Unemployment dropped to 4.4% in April, the lowest in 10 years, as an expanding travel and leisure industry helped payroll growth rebound from a dreary March.
Employers added some 211,000 jobs, the U.S. Labor Department reported, topping an estimate of 170,000 from Bank of America (BAC) and an average of 185,000 from economists. Gains for March were cut to 79,000 from a previous report of 98,000, which had already lagged estimates by a wide margin.
The numbers strengthen the Federal Reserve's hand in raising interest rates, which have been increased only three times after hovering near zero for seven years following the 2008 financial crisis. They also reflect optimism that President Trump will eventually deliver the economic growth he promised on the campaign trail, despite early setbacks such as a delay in repealing his predecessor's health-care plan.
"April employment data should put to rest concerns that somehow the economy was slowing to a complete stall," Steven Blitz, chief U.S. economist with TS Lombard, said in an e-mailed statement. "The Fed views employment data as more accurate indications of the economy's direction, and today's report leaves no doubt the direction is up.
The leisure and hospitality industry alone added 55,000 jobs in the fourth month of 2017, the department said, while 26,000 workers found posts in restaurants and bars and another 19,000 went to work in the finance industry.
The Easter holiday, which typically brings a surge in shopping for clothes and shoes at stores from Nordstrom (JWN) to Ralph Lauren (RL) , may have benefited retail numbers, which climbed by 6,000 after two months of double-digit declines, Joseph Song, a Bank of America economist, said in a note to clients.
"We remain somewhat bearish on the job market in the retail sector," he added, "as we think growing share of e-commerce will lead to a long-term structural shift in the demand for labor."
A broader indicator of labor market health, the so-called underemployment rate that includes discouraged workers and those in part-time jobs who want full-time work, narrowed 30 basis points to 8.6%, the department said.
"The much lower underemployment rate strikes me as something the Fed will have to look at closely," said Peter Tchir, a Brean Capital managing director who writes for Income Seeker, TheStreet's premium site for fixed-income investors.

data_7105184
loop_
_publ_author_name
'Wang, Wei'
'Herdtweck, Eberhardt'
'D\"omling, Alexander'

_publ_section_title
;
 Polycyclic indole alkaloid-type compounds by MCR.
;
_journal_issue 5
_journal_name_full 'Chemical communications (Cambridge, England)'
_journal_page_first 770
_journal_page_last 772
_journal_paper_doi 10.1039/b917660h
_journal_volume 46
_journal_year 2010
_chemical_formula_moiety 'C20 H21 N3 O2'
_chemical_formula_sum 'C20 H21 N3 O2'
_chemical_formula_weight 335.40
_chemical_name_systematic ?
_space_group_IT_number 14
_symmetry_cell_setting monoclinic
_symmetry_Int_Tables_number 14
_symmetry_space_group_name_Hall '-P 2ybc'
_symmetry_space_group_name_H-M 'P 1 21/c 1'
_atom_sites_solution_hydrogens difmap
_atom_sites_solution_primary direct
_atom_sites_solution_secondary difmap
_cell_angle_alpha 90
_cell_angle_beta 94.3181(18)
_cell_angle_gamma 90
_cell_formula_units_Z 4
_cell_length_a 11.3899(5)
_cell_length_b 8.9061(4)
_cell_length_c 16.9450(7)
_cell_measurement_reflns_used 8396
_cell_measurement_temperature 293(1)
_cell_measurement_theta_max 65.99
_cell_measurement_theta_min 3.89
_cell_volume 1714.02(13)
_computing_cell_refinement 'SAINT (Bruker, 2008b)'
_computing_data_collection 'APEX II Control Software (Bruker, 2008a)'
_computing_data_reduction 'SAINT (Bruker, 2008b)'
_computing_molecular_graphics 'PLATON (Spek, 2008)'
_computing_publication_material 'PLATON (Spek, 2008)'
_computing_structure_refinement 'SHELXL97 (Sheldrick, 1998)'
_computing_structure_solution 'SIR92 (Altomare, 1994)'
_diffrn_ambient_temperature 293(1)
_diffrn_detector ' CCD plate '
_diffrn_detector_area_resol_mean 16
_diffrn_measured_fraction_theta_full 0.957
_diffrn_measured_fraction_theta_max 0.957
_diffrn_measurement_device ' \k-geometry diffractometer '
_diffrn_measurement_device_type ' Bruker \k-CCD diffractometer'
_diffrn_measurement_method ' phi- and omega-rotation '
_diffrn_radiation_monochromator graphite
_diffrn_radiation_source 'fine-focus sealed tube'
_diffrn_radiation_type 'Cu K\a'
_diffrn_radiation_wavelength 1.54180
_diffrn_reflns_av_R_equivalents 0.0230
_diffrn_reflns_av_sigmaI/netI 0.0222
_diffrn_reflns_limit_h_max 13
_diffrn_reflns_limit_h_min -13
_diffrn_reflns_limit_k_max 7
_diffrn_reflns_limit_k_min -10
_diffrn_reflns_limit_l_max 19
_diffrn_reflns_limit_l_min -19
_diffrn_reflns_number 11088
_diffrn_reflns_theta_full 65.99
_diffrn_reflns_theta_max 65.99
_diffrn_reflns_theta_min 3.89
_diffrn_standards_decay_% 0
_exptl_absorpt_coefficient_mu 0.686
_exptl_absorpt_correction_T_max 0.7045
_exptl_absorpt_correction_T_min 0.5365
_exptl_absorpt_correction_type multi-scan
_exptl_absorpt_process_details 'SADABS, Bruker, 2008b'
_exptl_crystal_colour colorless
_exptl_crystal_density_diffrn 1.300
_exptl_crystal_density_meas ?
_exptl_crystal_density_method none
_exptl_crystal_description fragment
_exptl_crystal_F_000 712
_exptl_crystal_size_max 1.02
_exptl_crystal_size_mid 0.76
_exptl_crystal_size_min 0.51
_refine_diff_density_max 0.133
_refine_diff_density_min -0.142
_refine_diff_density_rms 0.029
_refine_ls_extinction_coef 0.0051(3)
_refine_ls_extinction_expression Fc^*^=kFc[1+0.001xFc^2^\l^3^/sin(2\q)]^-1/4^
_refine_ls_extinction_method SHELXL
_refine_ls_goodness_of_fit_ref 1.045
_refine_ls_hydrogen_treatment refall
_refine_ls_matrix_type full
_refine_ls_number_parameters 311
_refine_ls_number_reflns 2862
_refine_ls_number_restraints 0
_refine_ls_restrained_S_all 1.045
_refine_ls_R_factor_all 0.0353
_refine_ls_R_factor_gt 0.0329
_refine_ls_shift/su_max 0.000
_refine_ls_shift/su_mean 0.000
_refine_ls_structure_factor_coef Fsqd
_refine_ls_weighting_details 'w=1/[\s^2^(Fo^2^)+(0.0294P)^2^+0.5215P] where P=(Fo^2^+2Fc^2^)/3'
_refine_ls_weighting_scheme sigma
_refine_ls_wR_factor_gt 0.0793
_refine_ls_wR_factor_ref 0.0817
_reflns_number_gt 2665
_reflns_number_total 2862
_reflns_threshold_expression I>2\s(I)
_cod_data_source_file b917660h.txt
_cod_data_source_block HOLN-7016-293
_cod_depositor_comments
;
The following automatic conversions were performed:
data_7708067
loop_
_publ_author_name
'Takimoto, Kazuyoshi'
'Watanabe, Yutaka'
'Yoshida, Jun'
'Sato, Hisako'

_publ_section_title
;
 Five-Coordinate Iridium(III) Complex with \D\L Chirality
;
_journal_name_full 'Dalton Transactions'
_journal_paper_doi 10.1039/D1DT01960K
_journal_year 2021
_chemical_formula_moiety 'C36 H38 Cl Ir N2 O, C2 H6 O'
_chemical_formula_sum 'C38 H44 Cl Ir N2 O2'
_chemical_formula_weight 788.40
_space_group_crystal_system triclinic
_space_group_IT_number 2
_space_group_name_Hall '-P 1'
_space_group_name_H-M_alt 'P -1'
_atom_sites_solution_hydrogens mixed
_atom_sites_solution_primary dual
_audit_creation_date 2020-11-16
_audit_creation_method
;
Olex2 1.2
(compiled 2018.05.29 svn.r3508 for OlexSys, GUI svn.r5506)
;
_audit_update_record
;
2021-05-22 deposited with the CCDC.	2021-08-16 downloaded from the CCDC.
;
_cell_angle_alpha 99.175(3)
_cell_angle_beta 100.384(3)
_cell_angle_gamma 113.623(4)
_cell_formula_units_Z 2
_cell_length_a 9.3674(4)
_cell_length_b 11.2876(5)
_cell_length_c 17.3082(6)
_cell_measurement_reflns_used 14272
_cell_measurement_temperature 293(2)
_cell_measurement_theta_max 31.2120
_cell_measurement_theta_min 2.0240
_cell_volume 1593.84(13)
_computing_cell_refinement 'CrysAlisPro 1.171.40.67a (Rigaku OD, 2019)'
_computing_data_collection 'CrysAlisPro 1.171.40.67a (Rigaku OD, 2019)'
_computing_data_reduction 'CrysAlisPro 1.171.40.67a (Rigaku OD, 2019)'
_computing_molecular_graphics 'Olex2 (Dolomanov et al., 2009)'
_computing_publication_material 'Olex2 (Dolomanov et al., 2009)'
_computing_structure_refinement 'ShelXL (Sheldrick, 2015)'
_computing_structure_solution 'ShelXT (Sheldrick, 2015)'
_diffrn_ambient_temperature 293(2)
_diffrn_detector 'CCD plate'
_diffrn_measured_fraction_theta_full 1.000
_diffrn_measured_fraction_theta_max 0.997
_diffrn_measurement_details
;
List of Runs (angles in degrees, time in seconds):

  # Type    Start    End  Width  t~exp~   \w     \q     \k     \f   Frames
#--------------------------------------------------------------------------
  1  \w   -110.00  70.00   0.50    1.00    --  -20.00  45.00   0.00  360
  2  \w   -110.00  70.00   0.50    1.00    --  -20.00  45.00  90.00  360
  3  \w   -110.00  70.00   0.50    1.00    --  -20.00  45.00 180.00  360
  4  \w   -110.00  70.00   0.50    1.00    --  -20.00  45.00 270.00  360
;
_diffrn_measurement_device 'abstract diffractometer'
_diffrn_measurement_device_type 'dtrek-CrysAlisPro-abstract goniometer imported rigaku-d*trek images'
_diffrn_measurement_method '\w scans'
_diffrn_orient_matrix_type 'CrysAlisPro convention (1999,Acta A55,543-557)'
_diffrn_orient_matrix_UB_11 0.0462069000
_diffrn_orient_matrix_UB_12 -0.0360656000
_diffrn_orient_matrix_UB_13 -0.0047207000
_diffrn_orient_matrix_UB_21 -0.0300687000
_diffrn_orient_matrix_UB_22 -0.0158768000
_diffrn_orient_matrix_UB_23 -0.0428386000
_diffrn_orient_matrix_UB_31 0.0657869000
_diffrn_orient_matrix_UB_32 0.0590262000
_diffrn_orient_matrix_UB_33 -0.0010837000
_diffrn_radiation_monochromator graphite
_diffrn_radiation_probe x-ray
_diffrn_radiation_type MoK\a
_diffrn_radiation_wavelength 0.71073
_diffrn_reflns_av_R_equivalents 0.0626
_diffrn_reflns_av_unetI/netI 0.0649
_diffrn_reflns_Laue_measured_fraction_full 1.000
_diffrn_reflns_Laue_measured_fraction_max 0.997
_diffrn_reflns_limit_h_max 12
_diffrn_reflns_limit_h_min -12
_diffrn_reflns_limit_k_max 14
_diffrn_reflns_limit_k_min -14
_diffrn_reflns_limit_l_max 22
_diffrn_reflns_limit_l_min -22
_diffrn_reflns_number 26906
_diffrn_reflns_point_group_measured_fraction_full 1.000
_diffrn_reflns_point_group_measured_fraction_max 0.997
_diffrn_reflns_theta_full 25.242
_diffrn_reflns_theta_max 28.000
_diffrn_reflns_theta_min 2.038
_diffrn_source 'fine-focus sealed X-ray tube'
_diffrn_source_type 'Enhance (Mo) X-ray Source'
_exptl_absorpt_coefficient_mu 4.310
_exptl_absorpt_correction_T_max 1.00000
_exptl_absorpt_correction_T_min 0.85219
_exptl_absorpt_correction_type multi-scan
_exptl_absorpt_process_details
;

While some members of the Fed's monetary policy committee have voiced reservations about slack in the labor market, shrinking underemployment and a consistent participation rate make it "hard to see much slack left," Tchir said.
Joseph LaVorgna, a Deutsche Bank (DB) economist, had predicted a month ago that April might see payroll gains of as much as 200,000 if March was really a temporary blip. That would be enough for the U.S. central bank to keep lifting interest rates, which it boosted to a range of 0.75% to 1% in March.
Indeed, LaVorgna said after the announcement, the gains reported Friday would jibe with two more hikes this year. They might also enable Chair Janet Yellen to detail plans before the end of December to trim a balance sheet that quadrupled to about $4.5 trillion as the Fed invested in Treasury bonds and mortgage securities to buoy the economy after the crisis.
"The April employment report was clearly what the Fed wanted to see: rebound in hiring activity and further indications that slack in the labor market continues to decline," said Bank of America's Song. "Today's report clearly increased the risk of a hike in June."
Trading in interest-rate futures backed up that assessment, with the odds of a June hike rising 6.2 points to 100% on Friday morning. Yellen has previously suggested just 75,000 to 125,000 new jobs each month would keep the unemployment rate level.
And gains will eventually slow toward that level as the economy reaches full employment, Ryan Sweet, director of real time economics at Moody's, said in an interview before the report.
"We're not going to be able to maintain growth of 200,000 jobs a month going forward," he said, when gains of just 100,000 a month are necessary to keep up with the working-age population.
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Editors' pick: Originally published May 5.